Murray may never find magic French formula … but so what?
How about: The patient counter puncher who’s happy to trade blows from the baseline until his opponent makes an error then pounces with an angled drive or pinpoint passing shot.
But hang on a sec … Couldn’t that describe Andy Murray’s game? The player whose passive style has brought so much success on hardcourts and yet the same man who looks about as at home on a clay court as I do on the Cresta Run?
A month ago Murray looked a world beater, cruising to another Masters Series win in Miami but, predictably enough, the move to the European clay season has seen his aura tainted. Suddenly, everyone has got their chance against him and unrealistic expectations are playing into their hands.
Murray, who played the formative years of his tennis education on the red dust of Barcelona, doesn’t yet have the game to go deep into the second week at Roland Garros and seems to me he is putting too much pressure on himself.
McEnroe, Sampras and so far even Federer never found the magic formula to succeed on clay so Murray shouldn’t worry himself unduly. Amazing what can be achieved by relaxing and being a loose cannon rather than being a tall poppy for people to take aim at.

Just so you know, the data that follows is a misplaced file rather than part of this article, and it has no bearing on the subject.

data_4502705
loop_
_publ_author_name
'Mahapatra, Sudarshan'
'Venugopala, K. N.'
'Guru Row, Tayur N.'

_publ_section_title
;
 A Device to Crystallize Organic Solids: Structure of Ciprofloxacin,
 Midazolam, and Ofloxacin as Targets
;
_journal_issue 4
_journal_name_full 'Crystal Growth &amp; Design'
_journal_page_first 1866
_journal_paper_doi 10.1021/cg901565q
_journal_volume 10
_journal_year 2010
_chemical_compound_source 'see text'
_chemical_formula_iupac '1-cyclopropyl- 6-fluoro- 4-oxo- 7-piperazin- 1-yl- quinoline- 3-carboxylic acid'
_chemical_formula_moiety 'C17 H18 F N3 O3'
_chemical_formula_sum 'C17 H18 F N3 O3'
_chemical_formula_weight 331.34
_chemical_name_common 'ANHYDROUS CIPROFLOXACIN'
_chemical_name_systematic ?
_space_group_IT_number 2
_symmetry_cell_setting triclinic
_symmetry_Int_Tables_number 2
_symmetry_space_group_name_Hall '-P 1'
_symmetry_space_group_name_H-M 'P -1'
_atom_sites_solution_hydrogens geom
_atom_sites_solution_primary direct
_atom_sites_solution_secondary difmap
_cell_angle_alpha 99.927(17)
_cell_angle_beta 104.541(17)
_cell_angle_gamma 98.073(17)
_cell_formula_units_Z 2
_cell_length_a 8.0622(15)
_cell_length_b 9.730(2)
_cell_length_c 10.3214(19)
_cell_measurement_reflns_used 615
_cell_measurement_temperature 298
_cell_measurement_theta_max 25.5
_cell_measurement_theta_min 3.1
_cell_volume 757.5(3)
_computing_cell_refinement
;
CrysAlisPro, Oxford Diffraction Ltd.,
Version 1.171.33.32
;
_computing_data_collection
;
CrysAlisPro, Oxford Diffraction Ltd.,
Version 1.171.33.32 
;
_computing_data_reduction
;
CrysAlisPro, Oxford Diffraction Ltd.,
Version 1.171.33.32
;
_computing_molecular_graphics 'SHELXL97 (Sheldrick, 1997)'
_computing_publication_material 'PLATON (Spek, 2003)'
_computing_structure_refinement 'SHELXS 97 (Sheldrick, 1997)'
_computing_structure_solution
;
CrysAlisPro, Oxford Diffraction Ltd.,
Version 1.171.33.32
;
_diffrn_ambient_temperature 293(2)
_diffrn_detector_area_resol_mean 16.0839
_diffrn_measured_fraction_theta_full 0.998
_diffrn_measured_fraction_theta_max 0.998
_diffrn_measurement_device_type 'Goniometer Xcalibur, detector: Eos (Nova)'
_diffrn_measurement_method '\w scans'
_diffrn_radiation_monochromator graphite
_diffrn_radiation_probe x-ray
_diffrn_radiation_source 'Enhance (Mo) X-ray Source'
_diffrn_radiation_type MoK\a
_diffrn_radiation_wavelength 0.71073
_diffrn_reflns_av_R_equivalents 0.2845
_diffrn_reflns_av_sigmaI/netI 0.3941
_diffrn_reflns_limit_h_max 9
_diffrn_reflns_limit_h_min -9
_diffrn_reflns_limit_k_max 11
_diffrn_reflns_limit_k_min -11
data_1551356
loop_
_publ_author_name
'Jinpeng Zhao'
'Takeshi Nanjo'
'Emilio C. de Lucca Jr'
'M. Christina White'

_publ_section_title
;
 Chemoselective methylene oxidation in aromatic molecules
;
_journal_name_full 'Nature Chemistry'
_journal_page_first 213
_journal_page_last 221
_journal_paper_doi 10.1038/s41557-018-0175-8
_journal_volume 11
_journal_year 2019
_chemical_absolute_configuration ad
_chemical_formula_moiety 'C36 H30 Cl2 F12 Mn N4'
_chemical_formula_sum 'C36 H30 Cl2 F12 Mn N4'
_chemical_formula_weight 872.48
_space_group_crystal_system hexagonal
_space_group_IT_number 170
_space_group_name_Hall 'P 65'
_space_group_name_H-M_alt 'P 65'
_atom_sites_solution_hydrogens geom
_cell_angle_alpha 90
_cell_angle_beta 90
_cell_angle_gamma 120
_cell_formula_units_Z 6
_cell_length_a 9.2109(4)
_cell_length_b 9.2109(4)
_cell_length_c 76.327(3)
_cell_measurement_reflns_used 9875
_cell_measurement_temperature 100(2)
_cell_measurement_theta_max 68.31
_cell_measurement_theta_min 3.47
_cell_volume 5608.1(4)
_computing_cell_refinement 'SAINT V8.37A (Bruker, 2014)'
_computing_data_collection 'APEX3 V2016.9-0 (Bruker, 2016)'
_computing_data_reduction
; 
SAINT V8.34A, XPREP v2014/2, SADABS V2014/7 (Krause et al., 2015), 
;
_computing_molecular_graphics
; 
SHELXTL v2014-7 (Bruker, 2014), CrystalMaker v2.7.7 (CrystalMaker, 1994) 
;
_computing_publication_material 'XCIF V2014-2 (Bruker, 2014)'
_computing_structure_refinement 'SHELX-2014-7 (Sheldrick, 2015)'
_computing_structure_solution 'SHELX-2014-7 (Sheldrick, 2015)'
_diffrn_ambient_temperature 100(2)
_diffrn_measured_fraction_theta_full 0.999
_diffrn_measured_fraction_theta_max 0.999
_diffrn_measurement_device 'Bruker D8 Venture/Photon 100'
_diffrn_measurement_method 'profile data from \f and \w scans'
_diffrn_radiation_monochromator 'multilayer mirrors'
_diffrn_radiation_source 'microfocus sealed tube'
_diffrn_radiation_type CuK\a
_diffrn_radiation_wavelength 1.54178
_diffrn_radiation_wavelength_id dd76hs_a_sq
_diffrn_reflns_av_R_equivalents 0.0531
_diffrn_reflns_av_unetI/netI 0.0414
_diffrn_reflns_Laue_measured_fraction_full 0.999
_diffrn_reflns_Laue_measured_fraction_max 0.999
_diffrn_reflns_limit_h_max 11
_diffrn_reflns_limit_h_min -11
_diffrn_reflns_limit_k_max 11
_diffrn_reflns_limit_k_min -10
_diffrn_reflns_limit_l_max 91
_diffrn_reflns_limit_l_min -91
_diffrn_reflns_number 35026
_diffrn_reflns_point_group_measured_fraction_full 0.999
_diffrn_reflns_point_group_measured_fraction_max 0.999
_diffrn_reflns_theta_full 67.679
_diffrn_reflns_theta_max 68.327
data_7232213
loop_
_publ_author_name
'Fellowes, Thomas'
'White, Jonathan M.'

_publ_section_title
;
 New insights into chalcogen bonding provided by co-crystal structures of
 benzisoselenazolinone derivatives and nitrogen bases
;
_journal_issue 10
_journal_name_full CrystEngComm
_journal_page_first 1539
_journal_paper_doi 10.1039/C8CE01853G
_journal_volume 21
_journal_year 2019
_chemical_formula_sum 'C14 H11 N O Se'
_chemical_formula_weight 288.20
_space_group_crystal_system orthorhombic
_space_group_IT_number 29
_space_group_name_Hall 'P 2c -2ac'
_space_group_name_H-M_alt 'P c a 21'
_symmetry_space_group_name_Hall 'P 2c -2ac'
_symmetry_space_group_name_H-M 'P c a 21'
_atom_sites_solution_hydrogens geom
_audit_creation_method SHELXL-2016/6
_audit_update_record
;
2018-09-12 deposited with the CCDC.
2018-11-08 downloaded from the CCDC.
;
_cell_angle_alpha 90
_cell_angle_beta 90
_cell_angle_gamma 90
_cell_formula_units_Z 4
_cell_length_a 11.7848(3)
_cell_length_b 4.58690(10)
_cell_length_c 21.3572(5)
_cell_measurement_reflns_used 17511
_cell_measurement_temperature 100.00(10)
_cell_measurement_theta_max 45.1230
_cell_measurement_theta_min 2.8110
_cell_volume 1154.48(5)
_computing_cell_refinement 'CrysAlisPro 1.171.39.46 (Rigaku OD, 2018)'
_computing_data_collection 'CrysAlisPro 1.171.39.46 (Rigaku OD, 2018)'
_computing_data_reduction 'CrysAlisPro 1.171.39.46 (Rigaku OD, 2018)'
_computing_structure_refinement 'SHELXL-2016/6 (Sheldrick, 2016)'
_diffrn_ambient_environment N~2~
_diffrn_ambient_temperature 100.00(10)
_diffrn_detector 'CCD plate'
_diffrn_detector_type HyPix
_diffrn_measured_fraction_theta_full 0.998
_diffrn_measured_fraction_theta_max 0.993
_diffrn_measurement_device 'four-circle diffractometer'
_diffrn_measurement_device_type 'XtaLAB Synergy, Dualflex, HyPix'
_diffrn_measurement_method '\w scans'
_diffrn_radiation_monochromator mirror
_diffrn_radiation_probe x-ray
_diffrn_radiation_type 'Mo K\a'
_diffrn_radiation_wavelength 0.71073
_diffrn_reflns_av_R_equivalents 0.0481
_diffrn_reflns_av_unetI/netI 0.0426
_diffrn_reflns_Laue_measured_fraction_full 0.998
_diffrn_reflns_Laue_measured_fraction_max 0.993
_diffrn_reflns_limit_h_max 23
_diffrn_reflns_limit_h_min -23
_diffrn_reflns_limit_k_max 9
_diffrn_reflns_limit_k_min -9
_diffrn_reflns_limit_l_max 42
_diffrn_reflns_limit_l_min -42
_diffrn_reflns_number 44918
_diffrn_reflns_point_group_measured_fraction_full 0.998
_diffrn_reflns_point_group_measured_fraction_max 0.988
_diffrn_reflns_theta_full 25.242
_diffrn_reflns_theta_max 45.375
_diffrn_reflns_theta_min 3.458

He’ll bag all the rankings points you can shake a stick at in the autumn and is already close to a place in the end-of-season Masters Cup in London.
Murray should relax, chip and charge, serve and volley, mix it up as much as he likes. If the wins come, so be it. If not, no one will remember a lack of success in Paris but will recall the heights he looks certain to ascend in Melbourne, SW19 and Flushing Meadow.
PHOTO: Andy Murray of Britain returns the ball during training at the French Open tennis tournament at Roland Garros in Paris May 26, 2009. REUTERS/Andrew Winning